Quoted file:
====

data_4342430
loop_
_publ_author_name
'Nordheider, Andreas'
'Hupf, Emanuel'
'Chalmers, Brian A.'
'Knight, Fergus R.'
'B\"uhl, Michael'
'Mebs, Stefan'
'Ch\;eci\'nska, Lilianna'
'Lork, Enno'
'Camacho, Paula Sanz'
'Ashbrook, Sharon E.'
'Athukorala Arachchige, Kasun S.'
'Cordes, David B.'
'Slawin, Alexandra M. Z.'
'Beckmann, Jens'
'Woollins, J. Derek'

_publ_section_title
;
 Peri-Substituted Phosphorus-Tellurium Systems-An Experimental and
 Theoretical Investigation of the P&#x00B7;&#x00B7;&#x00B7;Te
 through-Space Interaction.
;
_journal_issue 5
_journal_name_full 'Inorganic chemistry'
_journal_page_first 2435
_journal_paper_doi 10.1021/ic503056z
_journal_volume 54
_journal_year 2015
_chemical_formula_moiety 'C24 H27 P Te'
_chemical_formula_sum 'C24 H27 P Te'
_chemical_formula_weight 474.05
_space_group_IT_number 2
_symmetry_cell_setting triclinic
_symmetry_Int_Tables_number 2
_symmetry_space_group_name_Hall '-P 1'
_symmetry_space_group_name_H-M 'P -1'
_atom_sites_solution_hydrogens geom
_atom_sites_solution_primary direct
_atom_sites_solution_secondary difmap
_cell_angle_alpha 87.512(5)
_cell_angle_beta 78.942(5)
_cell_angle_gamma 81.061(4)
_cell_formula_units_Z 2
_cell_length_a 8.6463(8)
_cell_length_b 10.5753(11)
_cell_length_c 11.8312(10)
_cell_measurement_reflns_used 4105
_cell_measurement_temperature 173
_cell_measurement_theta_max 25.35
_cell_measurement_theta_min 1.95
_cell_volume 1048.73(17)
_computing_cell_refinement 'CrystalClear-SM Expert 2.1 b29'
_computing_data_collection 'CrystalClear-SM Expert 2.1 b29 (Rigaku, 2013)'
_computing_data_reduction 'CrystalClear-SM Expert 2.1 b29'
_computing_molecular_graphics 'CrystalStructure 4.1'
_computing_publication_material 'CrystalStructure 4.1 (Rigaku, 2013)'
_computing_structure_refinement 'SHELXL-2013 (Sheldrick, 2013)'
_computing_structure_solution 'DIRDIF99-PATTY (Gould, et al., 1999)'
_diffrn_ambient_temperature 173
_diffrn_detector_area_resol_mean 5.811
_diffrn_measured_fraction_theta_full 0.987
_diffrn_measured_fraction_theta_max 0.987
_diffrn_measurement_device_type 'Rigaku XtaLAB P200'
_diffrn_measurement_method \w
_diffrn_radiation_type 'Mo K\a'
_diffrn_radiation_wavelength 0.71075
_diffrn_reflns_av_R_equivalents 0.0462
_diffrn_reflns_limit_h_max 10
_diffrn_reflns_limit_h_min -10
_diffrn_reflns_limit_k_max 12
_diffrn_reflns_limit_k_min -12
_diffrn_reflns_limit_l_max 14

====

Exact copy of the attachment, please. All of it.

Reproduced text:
data_4342430
loop_
_publ_author_name
'Nordheider, Andreas'
'Hupf, Emanuel'
'Chalmers, Brian A.'
'Knight, Fergus R.'
'B\"uhl, Michael'
'Mebs, Stefan'
'Ch\;eci\'nska, Lilianna'
'Lork, Enno'
'Camacho, Paula Sanz'
'Ashbrook, Sharon E.'
'Athukorala Arachchige, Kasun S.'
'Cordes, David B.'
'Slawin, Alexandra M. Z.'
'Beckmann, Jens'
'Woollins, J. Derek'

_publ_section_title
;
 Peri-Substituted Phosphorus-Tellurium Systems-An Experimental and
 Theoretical Investigation of the P&#x00B7;&#x00B7;&#x00B7;Te
 through-Space Interaction.
;
_journal_issue 5
_journal_name_full 'Inorganic chemistry'
_journal_page_first 2435
_journal_paper_doi 10.1021/ic503056z
_journal_volume 54
_journal_year 2015
_chemical_formula_moiety 'C24 H27 P Te'
_chemical_formula_sum 'C24 H27 P Te'
_chemical_formula_weight 474.05
_space_group_IT_number 2
_symmetry_cell_setting triclinic
_symmetry_Int_Tables_number 2
_symmetry_space_group_name_Hall '-P 1'
_symmetry_space_group_name_H-M 'P -1'
_atom_sites_solution_hydrogens geom
_atom_sites_solution_primary direct
_atom_sites_solution_secondary difmap
_cell_angle_alpha 87.512(5)
_cell_angle_beta 78.942(5)
_cell_angle_gamma 81.061(4)
_cell_formula_units_Z 2
_cell_length_a 8.6463(8)
_cell_length_b 10.5753(11)
_cell_length_c 11.8312(10)
_cell_measurement_reflns_used 4105
_cell_measurement_temperature 173
_cell_measurement_theta_max 25.35
_cell_measurement_theta_min 1.95
_cell_volume 1048.73(17)
_computing_cell_refinement 'CrystalClear-SM Expert 2.1 b29'
_computing_data_collection 'CrystalClear-SM Expert 2.1 b29 (Rigaku, 2013)'
_computing_data_reduction 'CrystalClear-SM Expert 2.1 b29'
_computing_molecular_graphics 'CrystalStructure 4.1'
_computing_publication_material 'CrystalStructure 4.1 (Rigaku, 2013)'
_computing_structure_refinement 'SHELXL-2013 (Sheldrick, 2013)'
_computing_structure_solution 'DIRDIF99-PATTY (Gould, et al., 1999)'
_diffrn_ambient_temperature 173
_diffrn_detector_area_resol_mean 5.811
_diffrn_measured_fraction_theta_full 0.987
_diffrn_measured_fraction_theta_max 0.987
_diffrn_measurement_device_type 'Rigaku XtaLAB P200'
_diffrn_measurement_method \w
_diffrn_radiation_type 'Mo K\a'
_diffrn_radiation_wavelength 0.71075
_diffrn_reflns_av_R_equivalents 0.0462
_diffrn_reflns_limit_h_max 10
_diffrn_reflns_limit_h_min -10
_diffrn_reflns_limit_k_max 12
_diffrn_reflns_limit_k_min -12
_diffrn_reflns_limit_l_max 14